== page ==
House

Jeffries, Nadler showcase different NY styles in Trump trial

Call it their good cop-bad cop schtick.

Hakeem Jeffries and Jerrold Nadler, two New York City Democrats serving as House prosecutors in the Senate impeachment trial, have very different styles but the same objective: trying to persuade some Republicans to vote to convict President Trump.

Their contrasting styles have been on full display as lead impeachment manager Rep. Adam Schiff's (D-Calif.) Democratic prosecution team made its opening arguments during three long days in the upper chamber this week.

Nadler, a veteran Jewish American lawmaker from the Upper West Side, has been a pit bull for the prosecution, accusing the 53 GOP senators in the chamber of being accomplices in Trump's "cover-up" - an allegation that infuriated the very Republicans that Nadler's team is trying to cajole.

Jeffries, an African American lawmaker from Brooklyn, launched an impeachment charm offensive, disarming senators by quoting rapper Notorious B.I.G. and cracking a Derek Jeter joke that elicited chuckles on both sides of the aisle.

Neither Democratic approach appears to changing any GOP minds.

"I think they would be better as trial lawyers than in the business of Congress. They struck me as being somewhat polished, but I'm pretty astute in trying to distill if there is anything new, and I did not see it," Sen. Mike Braun (R-Ind.) told The Hill on Friday.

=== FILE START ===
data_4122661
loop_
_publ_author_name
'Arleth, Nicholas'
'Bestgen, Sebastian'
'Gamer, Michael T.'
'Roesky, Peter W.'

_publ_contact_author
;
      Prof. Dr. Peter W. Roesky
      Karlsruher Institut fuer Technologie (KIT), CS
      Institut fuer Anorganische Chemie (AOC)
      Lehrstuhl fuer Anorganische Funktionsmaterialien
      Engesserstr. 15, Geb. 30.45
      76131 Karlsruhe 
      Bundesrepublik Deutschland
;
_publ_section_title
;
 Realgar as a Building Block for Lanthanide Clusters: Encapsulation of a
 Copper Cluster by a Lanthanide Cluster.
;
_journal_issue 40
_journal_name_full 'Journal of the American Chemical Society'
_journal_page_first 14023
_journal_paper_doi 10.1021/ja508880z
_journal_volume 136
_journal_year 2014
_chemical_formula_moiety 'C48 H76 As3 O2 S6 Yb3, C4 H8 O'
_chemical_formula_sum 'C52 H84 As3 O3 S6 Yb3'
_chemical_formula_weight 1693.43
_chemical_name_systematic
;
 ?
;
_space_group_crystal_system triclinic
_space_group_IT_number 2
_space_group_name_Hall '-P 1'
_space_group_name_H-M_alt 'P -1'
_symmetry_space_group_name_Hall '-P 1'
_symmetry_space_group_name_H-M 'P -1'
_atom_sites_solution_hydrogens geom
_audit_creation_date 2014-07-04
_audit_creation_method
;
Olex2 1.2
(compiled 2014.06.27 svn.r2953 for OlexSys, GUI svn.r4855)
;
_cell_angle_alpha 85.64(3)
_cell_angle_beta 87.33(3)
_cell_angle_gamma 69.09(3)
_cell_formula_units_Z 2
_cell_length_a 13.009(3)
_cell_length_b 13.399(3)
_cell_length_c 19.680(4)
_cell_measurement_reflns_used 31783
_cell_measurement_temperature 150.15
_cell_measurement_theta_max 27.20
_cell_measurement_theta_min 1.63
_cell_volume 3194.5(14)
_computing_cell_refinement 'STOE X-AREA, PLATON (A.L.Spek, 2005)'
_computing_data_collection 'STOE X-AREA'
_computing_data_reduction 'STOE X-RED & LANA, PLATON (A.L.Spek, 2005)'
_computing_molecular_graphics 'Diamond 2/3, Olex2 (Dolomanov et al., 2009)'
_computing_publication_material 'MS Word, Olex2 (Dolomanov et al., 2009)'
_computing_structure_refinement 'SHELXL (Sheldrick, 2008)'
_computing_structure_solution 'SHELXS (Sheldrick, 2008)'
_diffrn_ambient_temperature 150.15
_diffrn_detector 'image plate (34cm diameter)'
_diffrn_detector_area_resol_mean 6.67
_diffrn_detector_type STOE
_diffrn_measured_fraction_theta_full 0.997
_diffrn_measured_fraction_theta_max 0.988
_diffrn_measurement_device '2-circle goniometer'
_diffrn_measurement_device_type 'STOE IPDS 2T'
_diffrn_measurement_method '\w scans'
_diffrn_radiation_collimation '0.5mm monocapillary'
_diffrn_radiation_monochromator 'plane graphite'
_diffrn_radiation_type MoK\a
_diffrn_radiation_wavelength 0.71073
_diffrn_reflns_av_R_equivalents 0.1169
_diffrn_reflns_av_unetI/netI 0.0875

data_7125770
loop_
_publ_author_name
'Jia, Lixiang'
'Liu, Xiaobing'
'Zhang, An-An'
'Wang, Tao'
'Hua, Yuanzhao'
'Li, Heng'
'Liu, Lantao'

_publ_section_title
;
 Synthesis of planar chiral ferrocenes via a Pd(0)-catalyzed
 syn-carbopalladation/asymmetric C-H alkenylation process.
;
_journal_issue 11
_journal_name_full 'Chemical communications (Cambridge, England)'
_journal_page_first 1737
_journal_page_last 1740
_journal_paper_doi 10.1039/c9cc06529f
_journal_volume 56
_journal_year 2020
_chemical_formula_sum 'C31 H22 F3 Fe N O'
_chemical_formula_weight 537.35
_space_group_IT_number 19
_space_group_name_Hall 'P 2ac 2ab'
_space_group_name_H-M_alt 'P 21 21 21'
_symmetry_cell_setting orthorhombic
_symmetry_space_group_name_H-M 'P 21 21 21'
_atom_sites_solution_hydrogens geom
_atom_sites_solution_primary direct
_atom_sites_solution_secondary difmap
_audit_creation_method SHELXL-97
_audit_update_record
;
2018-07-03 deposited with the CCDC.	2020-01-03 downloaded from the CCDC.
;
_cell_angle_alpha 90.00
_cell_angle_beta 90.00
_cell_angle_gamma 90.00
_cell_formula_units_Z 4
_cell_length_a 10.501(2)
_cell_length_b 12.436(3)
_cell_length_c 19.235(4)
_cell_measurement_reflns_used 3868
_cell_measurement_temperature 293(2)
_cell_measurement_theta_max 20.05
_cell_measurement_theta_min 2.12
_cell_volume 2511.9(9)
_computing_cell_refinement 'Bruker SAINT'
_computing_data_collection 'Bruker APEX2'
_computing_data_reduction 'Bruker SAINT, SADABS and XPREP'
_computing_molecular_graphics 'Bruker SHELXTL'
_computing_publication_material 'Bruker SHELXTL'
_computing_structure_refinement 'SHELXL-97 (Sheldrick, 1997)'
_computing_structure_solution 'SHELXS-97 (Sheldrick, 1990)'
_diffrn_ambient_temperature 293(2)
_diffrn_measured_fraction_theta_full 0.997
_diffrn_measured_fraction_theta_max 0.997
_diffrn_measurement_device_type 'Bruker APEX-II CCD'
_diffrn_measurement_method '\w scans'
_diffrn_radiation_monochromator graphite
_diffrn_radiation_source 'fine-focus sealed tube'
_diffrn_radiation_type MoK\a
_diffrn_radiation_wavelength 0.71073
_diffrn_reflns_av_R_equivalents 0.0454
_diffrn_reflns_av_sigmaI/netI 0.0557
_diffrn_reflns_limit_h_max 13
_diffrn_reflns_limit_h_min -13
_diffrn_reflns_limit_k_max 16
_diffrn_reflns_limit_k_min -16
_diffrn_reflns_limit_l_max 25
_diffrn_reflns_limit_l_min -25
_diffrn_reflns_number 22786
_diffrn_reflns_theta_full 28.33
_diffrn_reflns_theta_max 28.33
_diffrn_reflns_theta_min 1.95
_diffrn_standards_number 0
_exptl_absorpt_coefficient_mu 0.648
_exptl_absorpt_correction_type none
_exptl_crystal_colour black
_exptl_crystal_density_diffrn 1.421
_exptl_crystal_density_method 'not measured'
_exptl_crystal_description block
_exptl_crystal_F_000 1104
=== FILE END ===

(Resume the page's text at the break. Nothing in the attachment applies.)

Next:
Asked about Jeffries's Jeter joke, Braun quipped: "It's hard for me to laugh in such a somber setting. It was a nice attempt though."

Nadler and Jeffries are just two of the seven members of the Democratic team. But the pair of powerful New Yorkers generated scores of headlines this week after their presentations to the Senate, where they argued Trump should be removed from office for pressuring Ukraine to interfere in the 2020 election and trying to hinder the House's investigation.

On Day One of opening arguments, Nadler was the last Democrat to speak but he came out swinging. In an impassioned speech, he accused GOP senators of voting for a "cover-up" if they block subpoenas for witnesses and documents; he called it "obviously a treacherous vote." 

White House counsel Pat Cipollone demanded an apology from Nadler. Moderate Sen. Susan Collins (R-Maine), whom Democrats are trying to sway, was so upset she wrote a note to Supreme Court Chief Justice John Roberts questioning whether Nadler had violated Senate rules with his pointed remarks, Politico reported. Roberts then intervened and admonished both sides - handing Trump allies an opening and putting Democratic colleagues back on their heels.

"It didn't help his cause. When you are getting admonished by the Supreme Court chief justice for what you say," Rep. Lee Zeldin (R-N.Y.), a Long Island lawmaker who serves on Trump's impeachment team, told The Hill. "That was a pretty rough start."

Rep. Elise Stefanik, another New York Republican who's part of Trump's team, called Nadler's unforced error "a weak moment for Democrats," one that caused "fissures" between Nadler and Schiff. Democrats have downplayed any divisions.